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Driven: 2009 Chevrolet Silverado Hybrid

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2009 Chevrolet Silverado Hybrid

2009 Chevrolet Silverado Hybrid

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In TheCarConnection.com’s Bottom Line review of the 2009 Chevrolet Silverado Hybrid, Rex Roy points out that the Hybrid is nearly as capable as its gasoline-only counterparts, able to tow a powerboat (up to 6,100 pounds).

Though we didn’t have anything to tow, testing the Silverado Hybrid’s hauling ability seemed like the natural thing to do. In just the course of a few days, we’d hauled furniture. For one short stretch we had five adults aboard plus and a band’s worth of equipment, including a heavy bass cabinet and PA. The gasoline engine came on earlier and more frequently when loaded down, but the hybrid drive system didn’t flinch and the brakes remained just as confident.

The 2009 Chevrolet Silverado Hybrid comes with a folding tonneau cover that we’re assuming provides some aerodynamic advantage to the truck. The cover settles into a rail and fits snugly back by the tailgate to create an almost weatherproof seal, with just a small gap remaining when parked, though the whole arrangement still flaps noisily above 65 mph or so. However, there’s no bed liner included, and there are no tie-downs or tie-down places, which meant we had to wedge other items back there to keep things from sliding (and scratching).

2009 Chevrolet Silverado Hybrid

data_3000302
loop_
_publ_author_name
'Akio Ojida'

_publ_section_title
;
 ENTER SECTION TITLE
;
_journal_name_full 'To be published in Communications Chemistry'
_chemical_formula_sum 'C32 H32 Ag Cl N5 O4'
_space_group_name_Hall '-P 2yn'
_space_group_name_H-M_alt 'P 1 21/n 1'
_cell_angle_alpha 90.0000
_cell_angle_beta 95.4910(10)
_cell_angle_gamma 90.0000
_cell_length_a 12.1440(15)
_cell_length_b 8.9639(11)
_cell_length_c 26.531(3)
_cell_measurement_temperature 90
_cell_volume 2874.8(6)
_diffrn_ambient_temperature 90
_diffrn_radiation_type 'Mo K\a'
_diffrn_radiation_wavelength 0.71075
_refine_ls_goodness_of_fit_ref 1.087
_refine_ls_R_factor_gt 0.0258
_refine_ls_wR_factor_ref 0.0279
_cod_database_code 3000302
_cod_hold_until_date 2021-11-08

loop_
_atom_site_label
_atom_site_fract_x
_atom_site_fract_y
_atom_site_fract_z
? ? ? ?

2009 Chevrolet Silverado Hybrid

Enlarge Photo

Whether fully loaded or not, the Silverado Hybrid moves confidently, thanks to a hybrid system that includes GM’s 5.3-liter V-8 along with dual 81-hp electric motors. A 300-pound battery pack is mounted just below the back seats. In the 4WD form that we tested, the Silverado Hybrid is rated at 20 mpg city, 20 highway, though the 2WD model gets 21 mpg city, 22 highway—yes, that’s in the vicinity of 50 percent better than the gasoline-only versions!

Overall, the Silverado Hybrid has one of the smoothest full-hybrid systems we’ve tested. Taking off at a respectable pace, the Silverado Hybrid launches with electric power only, then the gasoline engine typically turns on at 10 mph or so and moves the truck with more authority. If you’re cruising at a low speed (under 25 mph) the gasoline engine cuts off and the system moves the truck with electric power only.

Roy reported that there are no drivability quirks, and to that I say, it depends on what kind of driving you’re doing. If you’re driving the Silverado Hybrid gently, you might have trouble coming to a smooth stop; the brake pedal feels quite normal at higher speeds, but if you’re slowing down to a gradual stop the pedal becomes very touchy below 15 mph or so, grabbing harder for the last bit; even after a week of driving we were still stopping a few feet earlier than we’d intended, then inching forward. On the bright side, the Silverado Hybrid coasts much better than most hybrids and maintains expressway speeds without twitchiness.

The electric mode is surprisingly robust. We were able to get the electric-only mode to work at up to 29 mph on mostly level ground, and setting the cruise control at around 25 mph—which it surprisingly would allow—we were able to maintain on electric only for more than a mile and a half before the gas engine restarted. With the right light throttle foot, you can creep around quiet subdivision streets without a sputter from the ol’ petrol one.

For those who don’t like long-wheelbase trucks, there’s a bit of disappointment here. The Silverado Hybrid is at this time only available in one body style, the Crew Cab and long bed. It wasn’t the best combination for this city-dweller, and we ended up making lots of three-point turns in the course of the week.


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